As a psychiatrist and researcher, Dr. Leeza Park works to help patients deal with the social, emotional and psychological factors that impact their cancer journey. Her goal is to help patients build lives that are meaningful to them, while they cope with a serious illness.
“For many people, the emotional burden of cancer is enormous, and that impacts their physical experience,” Park says. “You can’t always separate the physical and emotional experience of the disease.”
Park, a researcher at the UNC Lineberger Comprehensive Cancer Center and an assistant professor of psychiatry in the UNC School of Medicine, is leading research to identify gaps in psychological care for cancer patients and their families. She directs the psycho-oncology group at the UNC Lineberger Comprehensive Cancer Support Program (CCSP) that provides counseling and other psychological services. These clinicians also work closely with other members of the CCSP to provide financial assistance to patients, recognizing that financial distress is linked to psychological wellbeing. Other services like yoga, acupuncture and massage therapy meet patients’ psychological needs in a holistic way.
“You can’t just give a pill and tell people to get better,” Park says. “We want to help people build lives that are meaningful and worthwhile for them while living with this serious illness. We strive to identify ways in which someone can feel like a person, to strengthen the relationships that are important to them.”
“As a psychiatrist for patients with cancer, you meet with people during one of the most vulnerable periods of their lives. You work to try to improve their quality of life, their mental health and their wellbeing. It’s very rewarding.”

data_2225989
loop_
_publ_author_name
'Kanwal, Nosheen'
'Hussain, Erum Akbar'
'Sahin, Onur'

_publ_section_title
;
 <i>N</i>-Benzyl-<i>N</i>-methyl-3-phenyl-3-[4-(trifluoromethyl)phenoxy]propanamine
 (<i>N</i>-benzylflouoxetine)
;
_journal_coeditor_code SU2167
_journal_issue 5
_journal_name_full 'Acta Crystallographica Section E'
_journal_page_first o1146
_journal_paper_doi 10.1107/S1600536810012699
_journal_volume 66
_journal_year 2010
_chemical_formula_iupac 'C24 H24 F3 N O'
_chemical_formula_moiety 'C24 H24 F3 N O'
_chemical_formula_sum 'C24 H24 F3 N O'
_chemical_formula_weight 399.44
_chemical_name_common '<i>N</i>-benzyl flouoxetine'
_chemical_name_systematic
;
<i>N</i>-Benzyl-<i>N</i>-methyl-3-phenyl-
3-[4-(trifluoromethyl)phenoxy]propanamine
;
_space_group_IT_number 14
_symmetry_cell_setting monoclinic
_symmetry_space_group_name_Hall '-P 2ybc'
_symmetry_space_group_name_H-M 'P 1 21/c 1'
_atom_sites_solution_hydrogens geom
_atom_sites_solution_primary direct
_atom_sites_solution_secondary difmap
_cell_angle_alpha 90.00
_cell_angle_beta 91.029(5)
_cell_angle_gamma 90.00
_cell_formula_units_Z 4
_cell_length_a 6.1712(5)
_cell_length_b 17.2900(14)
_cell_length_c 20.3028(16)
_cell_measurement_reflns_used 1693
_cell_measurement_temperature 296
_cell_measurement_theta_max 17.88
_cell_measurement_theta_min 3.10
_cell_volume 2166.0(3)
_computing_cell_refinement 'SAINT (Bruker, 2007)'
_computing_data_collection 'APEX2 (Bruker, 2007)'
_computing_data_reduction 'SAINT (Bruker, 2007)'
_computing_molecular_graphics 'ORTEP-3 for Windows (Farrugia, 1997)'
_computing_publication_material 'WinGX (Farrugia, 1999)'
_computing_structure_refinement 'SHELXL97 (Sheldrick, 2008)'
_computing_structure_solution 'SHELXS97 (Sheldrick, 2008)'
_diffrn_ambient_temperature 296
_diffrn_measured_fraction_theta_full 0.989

As a researcher, Park is particularly interested in studying the needs of parents with terminal cancer. Parental concerns and responsibilities are incredibly important for patients with children, but cancer and its treatment can disrupt that. Park led a study published recently in the journal BMJ Palliative Care that found a need for better end-of-life care to help dying parents cope.
In the study, Park and her collaborators surveyed 344 widowed fathers who had lost a spouse to cancer, and were raising children. They found that mothers with terminal cancer had substantial worries about their children at the end of their lives, and low levels of peacefulness. Thirty-eight percent of mothers had not said goodbye to their children, according to reports from the fathers, and 26 percent were not at peace with dying.
“This is a group of patients who have high levels of distress,” Park says. “We want to create programs that will alleviate some of their concerns, improve communication with their families, improve preparation for end of life, and hopefully decrease the levels of major psychiatric disorders that develop in their spouses and caregivers during bereavement.”
Park has always liked research and science. She was a history major as an undergraduate at Yale University and pursued her medical degree at the University of Rochester. While she was a medical student, she left New York for a year to do a research fellowship at UNC, and that’s where she found her calling.
During a study of women who experience chronic pelvic pain, Park found she was much more interested in the psychological component of their experience, which led her to psychiatry. After completing her residency training in the Harvard Longwood Psychiatry Residency Training Program, Park did a fellowship at Brigham and Women’s Hospital in psychosomatic medicine, and then came to UNC.
Park was happy to return to Chapel Hill during her research year, where she met her husband while he was studying as a graduate student at Duke University. They now have two active boys aged 10 months and 3 years. Being a mom and a doctor is both challenging and rewarding, she says, but she gets a lot of support from her family and colleagues and finds joy in her work.
“I personally derive happiness from the idea of helping people,” Park says. “As a psychiatrist for patients with cancer, you meet with people during one of the most vulnerable periods of their lives. You work to try to improve their quality of life, their mental health and their wellbeing. It’s very rewarding.”